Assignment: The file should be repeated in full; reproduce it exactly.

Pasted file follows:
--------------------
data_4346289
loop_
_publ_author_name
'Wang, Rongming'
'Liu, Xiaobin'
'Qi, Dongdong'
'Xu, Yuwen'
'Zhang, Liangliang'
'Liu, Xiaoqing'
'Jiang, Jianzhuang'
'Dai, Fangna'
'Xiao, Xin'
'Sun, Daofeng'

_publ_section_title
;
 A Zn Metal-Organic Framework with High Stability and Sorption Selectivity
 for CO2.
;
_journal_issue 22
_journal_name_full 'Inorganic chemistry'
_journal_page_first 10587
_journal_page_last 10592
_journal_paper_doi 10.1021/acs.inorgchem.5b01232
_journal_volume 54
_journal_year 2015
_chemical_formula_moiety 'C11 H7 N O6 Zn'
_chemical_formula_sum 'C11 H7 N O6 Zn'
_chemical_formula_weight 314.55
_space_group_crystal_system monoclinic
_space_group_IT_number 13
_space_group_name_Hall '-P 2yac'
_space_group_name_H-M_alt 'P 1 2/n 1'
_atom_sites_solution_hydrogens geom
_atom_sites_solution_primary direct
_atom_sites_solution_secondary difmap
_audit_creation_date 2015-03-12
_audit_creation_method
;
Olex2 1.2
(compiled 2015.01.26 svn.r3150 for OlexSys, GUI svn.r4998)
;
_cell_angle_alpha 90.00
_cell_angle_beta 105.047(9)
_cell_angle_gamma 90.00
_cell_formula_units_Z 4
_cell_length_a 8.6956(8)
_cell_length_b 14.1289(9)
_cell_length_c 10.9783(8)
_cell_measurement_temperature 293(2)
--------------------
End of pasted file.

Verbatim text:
data_4346289
loop_
_publ_author_name
'Wang, Rongming'
'Liu, Xiaobin'
'Qi, Dongdong'
'Xu, Yuwen'
'Zhang, Liangliang'
'Liu, Xiaoqing'
'Jiang, Jianzhuang'
'Dai, Fangna'
'Xiao, Xin'
'Sun, Daofeng'

_publ_section_title
;
 A Zn Metal-Organic Framework with High Stability and Sorption Selectivity
 for CO2.
;
_journal_issue 22
_journal_name_full 'Inorganic chemistry'
_journal_page_first 10587
_journal_page_last 10592
_journal_paper_doi 10.1021/acs.inorgchem.5b01232
_journal_volume 54
_journal_year 2015
_chemical_formula_moiety 'C11 H7 N O6 Zn'
_chemical_formula_sum 'C11 H7 N O6 Zn'
_chemical_formula_weight 314.55
_space_group_crystal_system monoclinic
_space_group_IT_number 13
_space_group_name_Hall '-P 2yac'
_space_group_name_H-M_alt 'P 1 2/n 1'
_atom_sites_solution_hydrogens geom
_atom_sites_solution_primary direct
_atom_sites_solution_secondary difmap
_audit_creation_date 2015-03-12
_audit_creation_method
;
Olex2 1.2
(compiled 2015.01.26 svn.r3150 for OlexSys, GUI svn.r4998)
;
_cell_angle_alpha 90.00
_cell_angle_beta 105.047(9)
_cell_angle_gamma 90.00
_cell_formula_units_Z 4
_cell_length_a 8.6956(8)
_cell_length_b 14.1289(9)
_cell_length_c 10.9783(8)
_cell_measurement_temperature 293(2)